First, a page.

Once again, I am going to start this blog by talking about my evening yesterday. After dinner, we went home via the Treat House Hotel to pick up some beers. They were only 200 shillings a bottle (£1.40), a right bargain! Luca showed us all up by buying a couple of beers for our driver, Bituk – so I will have to find a way to one-up him in the future! Once we got home, I showered and changed before tucking in to a nice cold bottle of Tusker – delicious! Unfortunately, it was still warm out so the rest of the beers were not as refreshing, but they still hit the spot.
This morning I woke at 8am, my head thankfully feeling okay. I washed and dressed before reading my book The Social Contract (Jean-Jacques Rousseau). I was interrupted by Luca crashing out of his room and, very gracefully I must say, falling over. Thankfully he is okay! We left for the university at 8:45am and was greeted, as per usual, with a delicious breakfast. Afterwards, I followed the other guys as they tried feeding the dogs (Ludo and Mama) some mandazi, but ultimately the dogs were too scared.
Our lecture started at 10am today and I was reintroduced to the members of the community. I took some pictures whilst Peter was giving an introductory lecture, it proved to be difficult as the windows to the side of the room backlit almost every single picture. We were then split back into our groups from yesterday, we were joined by four of the community members, the rest split off into the other groups. We discussed four questions with the community groups:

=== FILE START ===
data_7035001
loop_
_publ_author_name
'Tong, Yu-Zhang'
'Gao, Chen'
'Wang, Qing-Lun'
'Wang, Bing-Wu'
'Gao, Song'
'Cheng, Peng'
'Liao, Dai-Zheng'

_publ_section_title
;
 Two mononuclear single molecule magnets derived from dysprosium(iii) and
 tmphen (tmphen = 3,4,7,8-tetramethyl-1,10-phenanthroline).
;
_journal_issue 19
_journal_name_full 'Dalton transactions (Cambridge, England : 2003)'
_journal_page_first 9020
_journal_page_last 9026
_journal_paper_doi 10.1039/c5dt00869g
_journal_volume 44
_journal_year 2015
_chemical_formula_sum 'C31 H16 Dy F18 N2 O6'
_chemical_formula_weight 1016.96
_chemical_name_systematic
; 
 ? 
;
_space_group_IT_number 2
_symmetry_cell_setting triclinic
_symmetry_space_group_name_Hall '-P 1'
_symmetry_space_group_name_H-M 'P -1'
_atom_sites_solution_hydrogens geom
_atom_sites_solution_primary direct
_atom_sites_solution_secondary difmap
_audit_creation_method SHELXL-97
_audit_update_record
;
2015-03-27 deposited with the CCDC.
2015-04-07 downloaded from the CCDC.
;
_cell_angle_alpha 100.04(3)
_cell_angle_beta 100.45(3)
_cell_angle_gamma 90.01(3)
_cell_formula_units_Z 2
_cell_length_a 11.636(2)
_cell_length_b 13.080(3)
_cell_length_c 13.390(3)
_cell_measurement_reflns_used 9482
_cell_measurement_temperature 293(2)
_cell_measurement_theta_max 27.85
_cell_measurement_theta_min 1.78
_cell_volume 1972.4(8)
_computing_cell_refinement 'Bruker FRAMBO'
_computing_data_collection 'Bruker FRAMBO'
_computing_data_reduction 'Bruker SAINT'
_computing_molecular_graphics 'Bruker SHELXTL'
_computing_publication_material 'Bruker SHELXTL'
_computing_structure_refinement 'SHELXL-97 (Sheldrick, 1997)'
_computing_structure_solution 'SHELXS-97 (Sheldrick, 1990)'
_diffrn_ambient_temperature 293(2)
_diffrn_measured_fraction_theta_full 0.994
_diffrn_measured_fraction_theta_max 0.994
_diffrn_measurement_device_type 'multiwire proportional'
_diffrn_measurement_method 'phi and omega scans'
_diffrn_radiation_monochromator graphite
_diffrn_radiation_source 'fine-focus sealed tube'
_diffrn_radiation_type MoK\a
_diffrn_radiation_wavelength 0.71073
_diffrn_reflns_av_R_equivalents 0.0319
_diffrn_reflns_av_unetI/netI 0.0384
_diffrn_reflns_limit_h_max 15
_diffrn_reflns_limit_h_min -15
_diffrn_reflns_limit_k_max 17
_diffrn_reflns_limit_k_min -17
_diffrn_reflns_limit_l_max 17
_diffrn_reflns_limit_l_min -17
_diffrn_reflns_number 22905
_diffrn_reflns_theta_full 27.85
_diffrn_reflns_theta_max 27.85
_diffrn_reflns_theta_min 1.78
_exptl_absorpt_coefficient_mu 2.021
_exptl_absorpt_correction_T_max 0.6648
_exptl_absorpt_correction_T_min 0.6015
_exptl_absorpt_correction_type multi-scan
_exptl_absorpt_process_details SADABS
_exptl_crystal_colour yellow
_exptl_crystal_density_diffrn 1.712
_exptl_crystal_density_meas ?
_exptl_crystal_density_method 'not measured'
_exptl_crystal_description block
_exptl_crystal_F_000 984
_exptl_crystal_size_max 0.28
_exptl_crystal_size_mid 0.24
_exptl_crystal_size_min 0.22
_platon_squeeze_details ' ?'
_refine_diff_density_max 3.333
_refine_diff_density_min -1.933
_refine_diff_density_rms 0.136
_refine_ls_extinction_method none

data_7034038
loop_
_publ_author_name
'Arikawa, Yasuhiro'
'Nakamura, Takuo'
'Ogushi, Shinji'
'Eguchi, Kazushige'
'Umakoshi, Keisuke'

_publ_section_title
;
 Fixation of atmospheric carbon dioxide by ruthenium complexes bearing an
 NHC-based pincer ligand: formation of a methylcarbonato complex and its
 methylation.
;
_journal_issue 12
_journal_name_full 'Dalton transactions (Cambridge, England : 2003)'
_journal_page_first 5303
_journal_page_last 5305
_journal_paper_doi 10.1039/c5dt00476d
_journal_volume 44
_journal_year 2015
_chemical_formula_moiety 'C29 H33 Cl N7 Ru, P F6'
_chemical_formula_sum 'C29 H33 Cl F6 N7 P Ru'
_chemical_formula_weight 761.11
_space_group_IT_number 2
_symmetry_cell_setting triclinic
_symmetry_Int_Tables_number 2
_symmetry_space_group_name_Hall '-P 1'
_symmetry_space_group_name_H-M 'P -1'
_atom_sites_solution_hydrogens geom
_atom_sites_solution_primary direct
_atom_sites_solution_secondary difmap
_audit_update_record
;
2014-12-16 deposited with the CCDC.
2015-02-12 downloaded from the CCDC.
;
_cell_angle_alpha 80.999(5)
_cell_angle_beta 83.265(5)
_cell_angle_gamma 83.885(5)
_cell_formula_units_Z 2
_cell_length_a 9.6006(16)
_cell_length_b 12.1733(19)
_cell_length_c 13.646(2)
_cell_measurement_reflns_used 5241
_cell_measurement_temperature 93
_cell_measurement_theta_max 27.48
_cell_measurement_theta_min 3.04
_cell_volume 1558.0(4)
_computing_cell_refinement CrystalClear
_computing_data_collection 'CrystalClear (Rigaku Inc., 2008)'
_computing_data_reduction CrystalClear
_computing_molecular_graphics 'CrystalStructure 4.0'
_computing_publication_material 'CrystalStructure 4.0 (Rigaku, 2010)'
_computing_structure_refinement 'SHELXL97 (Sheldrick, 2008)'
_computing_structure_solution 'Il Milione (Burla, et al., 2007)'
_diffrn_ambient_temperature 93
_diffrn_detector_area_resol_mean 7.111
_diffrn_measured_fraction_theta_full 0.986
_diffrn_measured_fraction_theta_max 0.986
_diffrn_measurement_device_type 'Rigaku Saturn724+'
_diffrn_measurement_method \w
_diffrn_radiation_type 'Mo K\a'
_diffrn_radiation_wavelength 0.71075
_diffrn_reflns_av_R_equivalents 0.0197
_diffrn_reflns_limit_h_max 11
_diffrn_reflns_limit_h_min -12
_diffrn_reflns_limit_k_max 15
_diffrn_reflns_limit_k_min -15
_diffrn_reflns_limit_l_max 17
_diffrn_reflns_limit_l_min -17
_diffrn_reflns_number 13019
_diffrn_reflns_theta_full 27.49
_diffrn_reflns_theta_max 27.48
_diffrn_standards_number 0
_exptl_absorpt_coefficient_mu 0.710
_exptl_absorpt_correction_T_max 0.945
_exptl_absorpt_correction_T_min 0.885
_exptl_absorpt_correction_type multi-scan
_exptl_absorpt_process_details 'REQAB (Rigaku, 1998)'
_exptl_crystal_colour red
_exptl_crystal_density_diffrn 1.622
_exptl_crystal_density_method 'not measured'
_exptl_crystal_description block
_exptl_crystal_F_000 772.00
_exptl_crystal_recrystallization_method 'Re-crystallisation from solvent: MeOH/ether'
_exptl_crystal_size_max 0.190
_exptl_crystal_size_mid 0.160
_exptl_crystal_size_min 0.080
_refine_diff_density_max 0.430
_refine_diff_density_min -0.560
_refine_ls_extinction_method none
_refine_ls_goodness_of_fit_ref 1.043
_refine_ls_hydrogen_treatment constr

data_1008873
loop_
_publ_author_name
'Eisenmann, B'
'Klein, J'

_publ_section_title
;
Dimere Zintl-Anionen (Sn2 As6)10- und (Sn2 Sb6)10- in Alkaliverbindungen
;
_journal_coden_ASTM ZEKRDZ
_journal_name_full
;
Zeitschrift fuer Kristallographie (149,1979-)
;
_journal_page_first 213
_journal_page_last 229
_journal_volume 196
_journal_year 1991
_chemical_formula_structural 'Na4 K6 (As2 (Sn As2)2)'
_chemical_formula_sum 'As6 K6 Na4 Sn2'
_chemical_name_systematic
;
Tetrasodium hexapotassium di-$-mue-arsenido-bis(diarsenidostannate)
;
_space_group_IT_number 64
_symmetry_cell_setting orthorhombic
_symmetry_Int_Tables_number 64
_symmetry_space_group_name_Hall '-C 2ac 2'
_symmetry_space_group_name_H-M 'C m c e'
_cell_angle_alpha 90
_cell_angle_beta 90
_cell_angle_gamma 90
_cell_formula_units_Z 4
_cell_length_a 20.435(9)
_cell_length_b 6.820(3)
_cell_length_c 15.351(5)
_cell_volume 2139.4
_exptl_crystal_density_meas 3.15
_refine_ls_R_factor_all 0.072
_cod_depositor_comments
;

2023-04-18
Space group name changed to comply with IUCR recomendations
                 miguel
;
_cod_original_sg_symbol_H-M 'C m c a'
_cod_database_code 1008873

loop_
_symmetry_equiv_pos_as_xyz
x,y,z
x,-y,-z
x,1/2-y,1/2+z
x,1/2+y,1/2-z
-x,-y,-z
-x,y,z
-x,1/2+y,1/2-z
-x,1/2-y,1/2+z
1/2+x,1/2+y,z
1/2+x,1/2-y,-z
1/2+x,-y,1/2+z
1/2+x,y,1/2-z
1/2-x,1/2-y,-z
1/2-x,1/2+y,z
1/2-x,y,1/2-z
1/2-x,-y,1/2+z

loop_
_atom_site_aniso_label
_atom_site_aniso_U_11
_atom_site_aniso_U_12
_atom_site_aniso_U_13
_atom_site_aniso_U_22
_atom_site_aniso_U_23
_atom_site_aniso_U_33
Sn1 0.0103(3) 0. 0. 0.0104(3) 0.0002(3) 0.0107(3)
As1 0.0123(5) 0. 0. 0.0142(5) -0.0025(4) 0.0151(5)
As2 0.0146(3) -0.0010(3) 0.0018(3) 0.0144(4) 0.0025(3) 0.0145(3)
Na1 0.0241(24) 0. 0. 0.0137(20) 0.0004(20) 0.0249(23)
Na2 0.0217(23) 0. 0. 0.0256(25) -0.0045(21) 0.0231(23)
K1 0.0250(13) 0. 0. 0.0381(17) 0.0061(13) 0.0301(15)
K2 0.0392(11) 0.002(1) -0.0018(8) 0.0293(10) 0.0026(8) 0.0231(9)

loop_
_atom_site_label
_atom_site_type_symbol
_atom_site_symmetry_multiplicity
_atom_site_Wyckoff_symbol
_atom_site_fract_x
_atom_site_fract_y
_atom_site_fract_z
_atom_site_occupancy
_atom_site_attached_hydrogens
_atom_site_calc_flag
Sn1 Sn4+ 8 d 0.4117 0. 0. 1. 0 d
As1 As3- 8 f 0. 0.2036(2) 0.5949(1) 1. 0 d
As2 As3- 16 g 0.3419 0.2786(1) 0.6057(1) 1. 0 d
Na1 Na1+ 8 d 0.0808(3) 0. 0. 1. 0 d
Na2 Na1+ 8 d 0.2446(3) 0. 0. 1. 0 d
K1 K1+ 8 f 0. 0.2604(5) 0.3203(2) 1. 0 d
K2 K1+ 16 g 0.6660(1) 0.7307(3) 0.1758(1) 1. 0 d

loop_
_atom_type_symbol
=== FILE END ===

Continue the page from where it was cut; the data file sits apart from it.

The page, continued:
- What does geography mean to you?
- What are maps and how can we use them to plan and operate a community radio station?
- What are community assets?
- How do communities communicate with each other?
We learnt some very important information during this exercise, most notably that the communities have weekly meetings with each other to discuss their problems, the chiefs then relayed this information to the government, who provide the solutions. I also learnt how they use schools and churches to distribute the information in their communities.
I found the communication between myself and the community members quite challenging as they spoke Swahili and I, obviously, do not! Thankfully, Halima and Mercie translated for me and explained everything the community members were talking about.
After lunch, we unfortunately had technical issues with the geo-mapping on Google maps. Therefore, the lecture was cut short and the community members left. Eve asked me to help teach her some basics on Adobe Premiere Pro, so I sat down with her for an hour and showed her how to cut using the in/out method.
I’m finishing this blog as we wait for dinner and after completion, we are going to head down to the little shop on campus to buy a drink.
P(oo).S. My bowel is still happy and in full working order.